However, on a project of the size of the Norfolk intermodal yard, productivity comes second to safety. Fortunately, the DX800 is as safe as it is productive, which has proved to be vital as much of the site surface comprises a mix of rutted rock beds with rubble left over from previous site work, constituting a somewhat unreliable work platform. Nevertheless, the DX800s have risen to the task at hand, demonstrating their versatility by moving across the area with ease and drilling more holes at each station thanks to their turntable design.

An added benefit has been the functionality of the DX800, which is able to drill into rock vertically, horizontally, or at virtually any angle in between. With the boom of its high-rotation torque drill mounted on the turntable, the machine’s operator has unusually precise placement control of the drill. Use of the machine’s joysticks allows the drill to be swivelled, tilted and manoeuvred into place, regardless of how fractured or imposing the drilling surface might be.

However, according to Danny Camp, the most conspicuous advantage the Sandvik drill is its stability, which is an overriding concern for an item of equipment that mostly works on hard, irregular surfaces near steep drop-offs. The Sandvik cab’s robustly engineered and certified roll-over and falling object protection (ROPS/FOPS) is another key feature, as Mr Camp explained: ‘The work can be precarious, and that is one of the reasons why we chose the DX800. It’s widely regarded as a stable machine. You can put it just about anywhere and it will generate production.’ 

The DX800’s ability to remain stable while it drills is partly the result of its cantilevered design; the machine’s Caterpillar C7 Tier IV engine, along with a gearbox that regulates hydraulic and air-compression tasks, is mounted at the rear of superstructure. The weight of the power pack thus offsets the boom and drill at the other end, and because this is mounted on the turntable, stability is not compromised when the boom is moved from hole to hole. Furthermore, the DX800s are the first to be equipped with a Tier IV Re-Gen system, which equates to lower emissions and a reduction in environmental impact.

On the Plateau Excavation project, the trio of DX800 rigs is averaging 700 to 900 borehole feet per day, with the routine being to have the drills bore for one or two days with the grades of the project spanning from 0.3–0.6m in slopes to holes running 15.2–18.3m in the center line of the future rail line. When the blast site is ready, LK Gregory work side by side with Plateau Excavation, Milord Company, STV (representatives for Norfolk Southern) and operations at CDIA to ensure site safety is the top priority. Averaging between 6,858 and 9,144m3 of blasted rock per blast continually allows LK Gregory to stay in line with Plateau’s production standards. An estimated 229,366m3 of rock will be removed before the path of the rail line is cleared. Commenting on this performance, Plateau’s Greg Rogers said: ‘We have been pleased with the performance and production of the Sandvik rigs on the Norfolk Southern project.’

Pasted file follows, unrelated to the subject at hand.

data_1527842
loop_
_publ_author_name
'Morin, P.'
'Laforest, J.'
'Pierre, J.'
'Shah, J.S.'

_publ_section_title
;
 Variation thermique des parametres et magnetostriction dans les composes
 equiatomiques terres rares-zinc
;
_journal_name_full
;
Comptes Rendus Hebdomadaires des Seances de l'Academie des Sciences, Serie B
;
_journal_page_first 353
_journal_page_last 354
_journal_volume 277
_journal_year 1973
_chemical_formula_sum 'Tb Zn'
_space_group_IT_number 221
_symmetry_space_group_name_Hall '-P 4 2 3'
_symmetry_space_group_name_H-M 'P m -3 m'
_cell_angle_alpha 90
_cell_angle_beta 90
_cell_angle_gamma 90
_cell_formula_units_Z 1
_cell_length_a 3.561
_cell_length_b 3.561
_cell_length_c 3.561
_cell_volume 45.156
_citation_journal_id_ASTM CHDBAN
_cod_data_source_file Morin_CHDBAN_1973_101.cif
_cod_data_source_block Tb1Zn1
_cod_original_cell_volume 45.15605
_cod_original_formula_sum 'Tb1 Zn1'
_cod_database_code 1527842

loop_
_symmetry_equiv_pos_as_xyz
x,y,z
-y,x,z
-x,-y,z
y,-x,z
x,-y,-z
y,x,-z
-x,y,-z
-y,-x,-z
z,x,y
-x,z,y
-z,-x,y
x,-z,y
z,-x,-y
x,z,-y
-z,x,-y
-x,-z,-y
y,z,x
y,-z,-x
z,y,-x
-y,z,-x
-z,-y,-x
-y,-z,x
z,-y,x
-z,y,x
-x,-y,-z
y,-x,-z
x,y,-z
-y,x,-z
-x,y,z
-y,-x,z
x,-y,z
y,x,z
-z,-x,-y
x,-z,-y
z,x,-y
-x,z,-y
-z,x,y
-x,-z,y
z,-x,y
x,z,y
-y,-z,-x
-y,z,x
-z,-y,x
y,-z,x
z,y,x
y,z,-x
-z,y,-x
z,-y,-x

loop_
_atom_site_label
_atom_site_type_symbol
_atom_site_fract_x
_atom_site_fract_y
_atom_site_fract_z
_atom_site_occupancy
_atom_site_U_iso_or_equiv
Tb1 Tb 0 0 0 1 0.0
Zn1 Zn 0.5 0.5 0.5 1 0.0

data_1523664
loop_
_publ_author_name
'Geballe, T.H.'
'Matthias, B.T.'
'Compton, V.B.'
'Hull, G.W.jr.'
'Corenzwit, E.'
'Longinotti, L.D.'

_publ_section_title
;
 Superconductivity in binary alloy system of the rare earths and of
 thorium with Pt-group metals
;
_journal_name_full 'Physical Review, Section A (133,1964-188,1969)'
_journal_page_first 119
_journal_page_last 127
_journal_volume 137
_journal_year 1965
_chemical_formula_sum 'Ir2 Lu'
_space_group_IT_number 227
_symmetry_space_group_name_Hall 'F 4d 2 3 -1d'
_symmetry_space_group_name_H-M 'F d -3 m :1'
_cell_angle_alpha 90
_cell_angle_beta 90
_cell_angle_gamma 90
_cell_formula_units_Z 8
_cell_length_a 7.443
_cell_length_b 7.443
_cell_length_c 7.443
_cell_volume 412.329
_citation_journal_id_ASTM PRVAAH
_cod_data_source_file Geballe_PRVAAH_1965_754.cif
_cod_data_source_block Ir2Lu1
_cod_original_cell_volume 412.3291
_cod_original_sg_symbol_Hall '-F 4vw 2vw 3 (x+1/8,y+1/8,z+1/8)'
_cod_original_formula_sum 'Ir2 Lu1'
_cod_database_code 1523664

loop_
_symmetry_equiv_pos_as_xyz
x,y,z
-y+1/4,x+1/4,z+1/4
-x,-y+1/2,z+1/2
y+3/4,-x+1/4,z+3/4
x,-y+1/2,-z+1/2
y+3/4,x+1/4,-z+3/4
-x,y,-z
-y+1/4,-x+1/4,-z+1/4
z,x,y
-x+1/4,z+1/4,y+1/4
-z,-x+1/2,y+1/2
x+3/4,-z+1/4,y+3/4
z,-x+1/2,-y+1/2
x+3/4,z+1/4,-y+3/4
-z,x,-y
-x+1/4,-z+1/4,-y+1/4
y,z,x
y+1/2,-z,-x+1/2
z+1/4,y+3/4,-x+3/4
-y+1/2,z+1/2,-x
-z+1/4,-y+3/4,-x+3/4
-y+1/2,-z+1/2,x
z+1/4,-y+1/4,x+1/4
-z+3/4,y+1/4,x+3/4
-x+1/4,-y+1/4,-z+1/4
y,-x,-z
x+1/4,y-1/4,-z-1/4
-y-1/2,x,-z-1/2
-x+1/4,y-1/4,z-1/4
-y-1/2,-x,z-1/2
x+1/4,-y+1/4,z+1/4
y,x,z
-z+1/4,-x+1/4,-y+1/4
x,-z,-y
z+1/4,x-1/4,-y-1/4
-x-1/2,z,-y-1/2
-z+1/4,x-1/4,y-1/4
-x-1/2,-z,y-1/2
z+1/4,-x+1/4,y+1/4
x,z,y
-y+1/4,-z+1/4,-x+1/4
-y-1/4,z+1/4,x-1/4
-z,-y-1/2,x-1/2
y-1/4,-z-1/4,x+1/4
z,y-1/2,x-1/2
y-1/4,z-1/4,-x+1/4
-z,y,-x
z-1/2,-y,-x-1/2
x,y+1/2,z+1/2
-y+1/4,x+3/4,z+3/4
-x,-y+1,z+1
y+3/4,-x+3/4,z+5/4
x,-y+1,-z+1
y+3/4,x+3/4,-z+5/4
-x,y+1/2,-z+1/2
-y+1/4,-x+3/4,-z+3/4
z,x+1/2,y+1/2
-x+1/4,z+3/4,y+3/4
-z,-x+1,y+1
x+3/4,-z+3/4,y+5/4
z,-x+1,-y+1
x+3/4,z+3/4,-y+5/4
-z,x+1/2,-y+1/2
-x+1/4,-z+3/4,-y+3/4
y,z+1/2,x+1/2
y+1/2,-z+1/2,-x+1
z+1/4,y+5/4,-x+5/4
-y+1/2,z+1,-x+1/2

What has made the project even more demanding is the fact that the granite formation systematically being taken apart by Plateau comprises ‘some of the hardest rock we’ve worked with’, according to Mr Camp. It is hard, closely crystallized granite and nothing less than blasting will dislodge it. Although high-density rock such as granite is hard on a drill unit, conversely it is the best type of rock for blasting. ‘This is because of its density,’ explained Mr Camp. ‘It absorbs more of a blast’s concussion and thus the rock is severely impacted by it, fragmenting and displacing a targeted mass while keeping the seismic vibrations contained within the rock and not transmitting them to outlying areas.’ Conversely, blasting a softer rock is likely to produce more precarious situations and broader seismic activity.

Although the granite on this particular project is very hard, this is of little consequence to the DX800, which has been designed to penetrate any density of rock. This is particularly pertinent because, during a day’s drilling, density variations do occur. ‘When you are moving across any job, some rock will be a little bit softer in certain places than others. You can literally move just a few feet and the density can change,’ commented Mr Camp.

The density of rock aside, the hydraulic battering action of the drill against the rock always takes a toll on a machine. Fortunately, this is not the case with regard to the operators, as the DX800 possesses an air-conditioned and filtered cab, which protects the operator from noise and other emissions emanating from outside.